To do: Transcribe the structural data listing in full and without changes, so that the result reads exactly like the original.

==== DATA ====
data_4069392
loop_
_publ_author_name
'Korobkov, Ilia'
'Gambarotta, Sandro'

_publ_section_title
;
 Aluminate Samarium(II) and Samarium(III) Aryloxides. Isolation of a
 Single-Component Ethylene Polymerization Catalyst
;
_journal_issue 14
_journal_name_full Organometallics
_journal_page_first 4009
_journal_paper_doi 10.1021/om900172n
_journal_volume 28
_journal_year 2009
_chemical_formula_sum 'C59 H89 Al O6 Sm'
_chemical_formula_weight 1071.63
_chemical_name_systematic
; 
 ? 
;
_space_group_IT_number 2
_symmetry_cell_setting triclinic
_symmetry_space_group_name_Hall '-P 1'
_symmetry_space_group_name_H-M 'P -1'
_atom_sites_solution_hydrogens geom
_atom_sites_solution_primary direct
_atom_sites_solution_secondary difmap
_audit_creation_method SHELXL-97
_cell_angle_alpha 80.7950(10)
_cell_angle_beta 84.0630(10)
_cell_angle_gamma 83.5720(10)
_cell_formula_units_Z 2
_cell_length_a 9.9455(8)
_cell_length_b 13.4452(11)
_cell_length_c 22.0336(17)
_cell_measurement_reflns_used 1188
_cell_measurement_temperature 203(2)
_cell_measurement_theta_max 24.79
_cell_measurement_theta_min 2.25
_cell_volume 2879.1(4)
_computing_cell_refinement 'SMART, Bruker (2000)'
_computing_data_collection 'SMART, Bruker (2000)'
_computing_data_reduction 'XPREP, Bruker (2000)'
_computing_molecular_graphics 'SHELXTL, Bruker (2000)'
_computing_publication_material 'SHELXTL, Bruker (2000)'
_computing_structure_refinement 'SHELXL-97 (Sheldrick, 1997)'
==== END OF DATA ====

data_4069392
loop_
_publ_author_name
'Korobkov, Ilia'
'Gambarotta, Sandro'

_publ_section_title
;
 Aluminate Samarium(II) and Samarium(III) Aryloxides. Isolation of a
 Single-Component Ethylene Polymerization Catalyst
;
_journal_issue 14
_journal_name_full Organometallics
_journal_page_first 4009
_journal_paper_doi 10.1021/om900172n
_journal_volume 28
_journal_year 2009
_chemical_formula_sum 'C59 H89 Al O6 Sm'
_chemical_formula_weight 1071.63
_chemical_name_systematic
; 
 ? 
;
_space_group_IT_number 2
_symmetry_cell_setting triclinic
_symmetry_space_group_name_Hall '-P 1'
_symmetry_space_group_name_H-M 'P -1'
_atom_sites_solution_hydrogens geom
_atom_sites_solution_primary direct
_atom_sites_solution_secondary difmap
_audit_creation_method SHELXL-97
_cell_angle_alpha 80.7950(10)
_cell_angle_beta 84.0630(10)
_cell_angle_gamma 83.5720(10)
_cell_formula_units_Z 2
_cell_length_a 9.9455(8)
_cell_length_b 13.4452(11)
_cell_length_c 22.0336(17)
_cell_measurement_reflns_used 1188
_cell_measurement_temperature 203(2)
_cell_measurement_theta_max 24.79
_cell_measurement_theta_min 2.25
_cell_volume 2879.1(4)
_computing_cell_refinement 'SMART, Bruker (2000)'
_computing_data_collection 'SMART, Bruker (2000)'
_computing_data_reduction 'XPREP, Bruker (2000)'
_computing_molecular_graphics 'SHELXTL, Bruker (2000)'
_computing_publication_material 'SHELXTL, Bruker (2000)'
_computing_structure_refinement 'SHELXL-97 (Sheldrick, 1997)'